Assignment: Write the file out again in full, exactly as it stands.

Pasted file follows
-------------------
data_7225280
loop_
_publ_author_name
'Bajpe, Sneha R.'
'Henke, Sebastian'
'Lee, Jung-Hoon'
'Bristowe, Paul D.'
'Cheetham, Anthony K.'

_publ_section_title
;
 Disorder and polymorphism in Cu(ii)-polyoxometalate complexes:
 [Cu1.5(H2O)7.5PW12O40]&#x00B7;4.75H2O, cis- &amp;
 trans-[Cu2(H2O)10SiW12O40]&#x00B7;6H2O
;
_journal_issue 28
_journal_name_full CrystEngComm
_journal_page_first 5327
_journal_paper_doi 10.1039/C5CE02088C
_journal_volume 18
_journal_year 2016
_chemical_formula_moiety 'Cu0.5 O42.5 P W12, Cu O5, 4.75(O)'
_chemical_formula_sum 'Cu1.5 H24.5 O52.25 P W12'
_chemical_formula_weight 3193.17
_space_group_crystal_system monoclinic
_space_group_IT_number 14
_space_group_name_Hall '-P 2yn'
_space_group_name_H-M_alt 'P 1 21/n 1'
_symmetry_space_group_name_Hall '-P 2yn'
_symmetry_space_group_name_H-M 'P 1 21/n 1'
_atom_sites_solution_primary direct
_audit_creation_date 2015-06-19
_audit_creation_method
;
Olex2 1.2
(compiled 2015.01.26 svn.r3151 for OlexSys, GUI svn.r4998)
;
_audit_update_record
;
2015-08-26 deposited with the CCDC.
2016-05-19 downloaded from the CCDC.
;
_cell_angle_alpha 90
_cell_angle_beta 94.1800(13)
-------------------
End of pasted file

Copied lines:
data_7225280
loop_
_publ_author_name
'Bajpe, Sneha R.'
'Henke, Sebastian'
'Lee, Jung-Hoon'
'Bristowe, Paul D.'
'Cheetham, Anthony K.'

_publ_section_title
;
 Disorder and polymorphism in Cu(ii)-polyoxometalate complexes:
 [Cu1.5(H2O)7.5PW12O40]&#x00B7;4.75H2O, cis- &amp;
 trans-[Cu2(H2O)10SiW12O40]&#x00B7;6H2O
;
_journal_issue 28
_journal_name_full CrystEngComm
_journal_page_first 5327
_journal_paper_doi 10.1039/C5CE02088C
_journal_volume 18
_journal_year 2016
_chemical_formula_moiety 'Cu0.5 O42.5 P W12, Cu O5, 4.75(O)'
_chemical_formula_sum 'Cu1.5 H24.5 O52.25 P W12'
_chemical_formula_weight 3193.17
_space_group_crystal_system monoclinic
_space_group_IT_number 14
_space_group_name_Hall '-P 2yn'
_space_group_name_H-M_alt 'P 1 21/n 1'
_symmetry_space_group_name_Hall '-P 2yn'
_symmetry_space_group_name_H-M 'P 1 21/n 1'
_atom_sites_solution_primary direct
_audit_creation_date 2015-06-19
_audit_creation_method
;
Olex2 1.2
(compiled 2015.01.26 svn.r3151 for OlexSys, GUI svn.r4998)
;
_audit_update_record
;
2015-08-26 deposited with the CCDC.
2016-05-19 downloaded from the CCDC.
;
_cell_angle_alpha 90
_cell_angle_beta 94.1800(13)